Learning to say goodbye: healing physicians' grief
By Mark Stafford, FACP
Recently, I was shocked and saddened to hear that a close friend had died unexpectedly after going to the hospital with seemingly minor complaints.
My initial response was one of numbness and disorientation. Time seemed to stop and then came disbelief. Surely it was a mistake. Had I not talked to her just days before and made plans to get together?
As I heard the sad news from different quarters, reality slowly seeped into my awareness and a deep, aching sadness descended on me. I felt anguish for her husband and children, who would be devastated by the sudden loss. As I recalled her laughter and enthusiasm at our last meeting, the emptiness returned, but it was mixed with bittersweet gratitude for having known such a fine person.
The inevitability of death
In medical school and residency, I was unable to hear a fundamental truth: Everyone eventually dies.
When I was a resident, we cared for patients for only one or two months before rotating to a new service, rarely forming deep connections. Residents today get a taste of long-term responsibility by providing primary care for a panel of patients during their entire training. But it is not until after residency that a doctor's commitment lasts until the patient moves, changes doctors or dies.
For the first 10 years after residency, I practiced general internal medicine in a small southern town. I cared for patients who prepared my taxes, fixed my car, sold me insurance, taught my children and dined with me and my wife. After living side by side with my patients, attending ball games, celebrating weddings, fishing, camping and sharing a dozen other activities over the years, they became my friends.
As my practice matured and my patients' health slowly but inexorably declined, a consistent number—10 to 20—died each year. No matter how hard I worked, studied and cared, I could not stop their cancer from growing, their arteries from clogging or their heart, lungs and kidneys from failing.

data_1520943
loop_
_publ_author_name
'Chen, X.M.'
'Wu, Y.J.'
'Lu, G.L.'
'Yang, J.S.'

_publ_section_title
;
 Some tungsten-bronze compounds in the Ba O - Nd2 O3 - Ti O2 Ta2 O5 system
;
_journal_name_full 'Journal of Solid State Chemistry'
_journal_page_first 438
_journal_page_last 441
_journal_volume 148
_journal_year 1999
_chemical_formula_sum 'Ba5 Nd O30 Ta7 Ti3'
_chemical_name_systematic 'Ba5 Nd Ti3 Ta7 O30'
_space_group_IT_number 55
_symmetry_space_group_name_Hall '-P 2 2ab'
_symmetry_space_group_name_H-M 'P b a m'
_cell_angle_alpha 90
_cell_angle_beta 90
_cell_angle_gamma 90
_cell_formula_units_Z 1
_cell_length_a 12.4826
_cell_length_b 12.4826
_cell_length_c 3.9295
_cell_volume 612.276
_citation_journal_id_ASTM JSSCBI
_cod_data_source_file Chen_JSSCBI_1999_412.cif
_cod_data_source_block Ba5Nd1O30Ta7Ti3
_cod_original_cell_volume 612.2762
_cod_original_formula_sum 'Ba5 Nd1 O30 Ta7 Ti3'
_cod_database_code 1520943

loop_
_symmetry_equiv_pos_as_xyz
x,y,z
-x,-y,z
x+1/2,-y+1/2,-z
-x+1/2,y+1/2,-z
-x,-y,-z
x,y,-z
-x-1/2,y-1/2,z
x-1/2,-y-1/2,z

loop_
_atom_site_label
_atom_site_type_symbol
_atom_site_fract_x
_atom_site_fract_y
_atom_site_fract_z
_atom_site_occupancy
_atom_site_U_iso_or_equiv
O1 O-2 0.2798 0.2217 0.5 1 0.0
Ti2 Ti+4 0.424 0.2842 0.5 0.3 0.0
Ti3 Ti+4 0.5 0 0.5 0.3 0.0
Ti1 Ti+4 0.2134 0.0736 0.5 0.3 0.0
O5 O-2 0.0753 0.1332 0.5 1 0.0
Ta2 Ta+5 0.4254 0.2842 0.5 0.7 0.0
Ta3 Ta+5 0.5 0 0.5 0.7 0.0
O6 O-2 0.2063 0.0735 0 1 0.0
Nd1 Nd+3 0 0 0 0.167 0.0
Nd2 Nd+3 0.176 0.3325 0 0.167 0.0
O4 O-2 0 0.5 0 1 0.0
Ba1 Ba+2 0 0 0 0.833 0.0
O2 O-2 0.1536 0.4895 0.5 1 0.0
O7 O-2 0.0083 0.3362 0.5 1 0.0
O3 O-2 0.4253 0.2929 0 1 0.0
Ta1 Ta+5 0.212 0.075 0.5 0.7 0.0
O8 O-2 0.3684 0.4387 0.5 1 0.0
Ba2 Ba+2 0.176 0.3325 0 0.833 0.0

How empty I felt when called to the bedside only to see them slip away, then have to return to a crowded office of waiting patients. I tried to disguise my pain while showing concern for complaints that at times seemed trivial.
A private process
After years of losing friends, a light dawned. It led me from grief and despair to gratitude and hope, and helped me cope with losing my friends and patients to death. I finally learned to say goodbye.
I cannot recall the first time I said goodbye, but I remember the healing effect it had. Immediately after my patient died and I had talked to the family, I returned to the hospital room and asked the nurse or family to leave me alone.
I became aware that my patient's spirit lingered in the vicinity for a few moments following death. I reverently touched him and told him how much his life had meant to me, how knowing him had enriched my journey.
I apologized for any way I might have failed him. I celebrated his relief from the travails of illness. I smiled as I imagined him reunited with loved ones who had preceded him in death. I told him I would miss him.
This process almost always touches me deeply and helps me shed the tears that I need to release. In those tears, my soul empties the pain and rediscovers joy. In a matter of minutes, I am able to say goodbye and return to the land of the living, focused on my remaining work.
Losing patients to death remains a painful necessity of long-term relationships. Some say, "Pain is inevitable, suffering is optional." I am not sure I agree. When we care deeply for people and they die, suffering is inevitable as we grieve their loss.
The nature of our profession demands that we find ways to cope effectively with loss. In learning to say goodbye, physicians can minimize their pain and heal more quickly.
Dr. Stafford is a clinician-educator in the division of general medicine at the University of Alabama at Birmingham.
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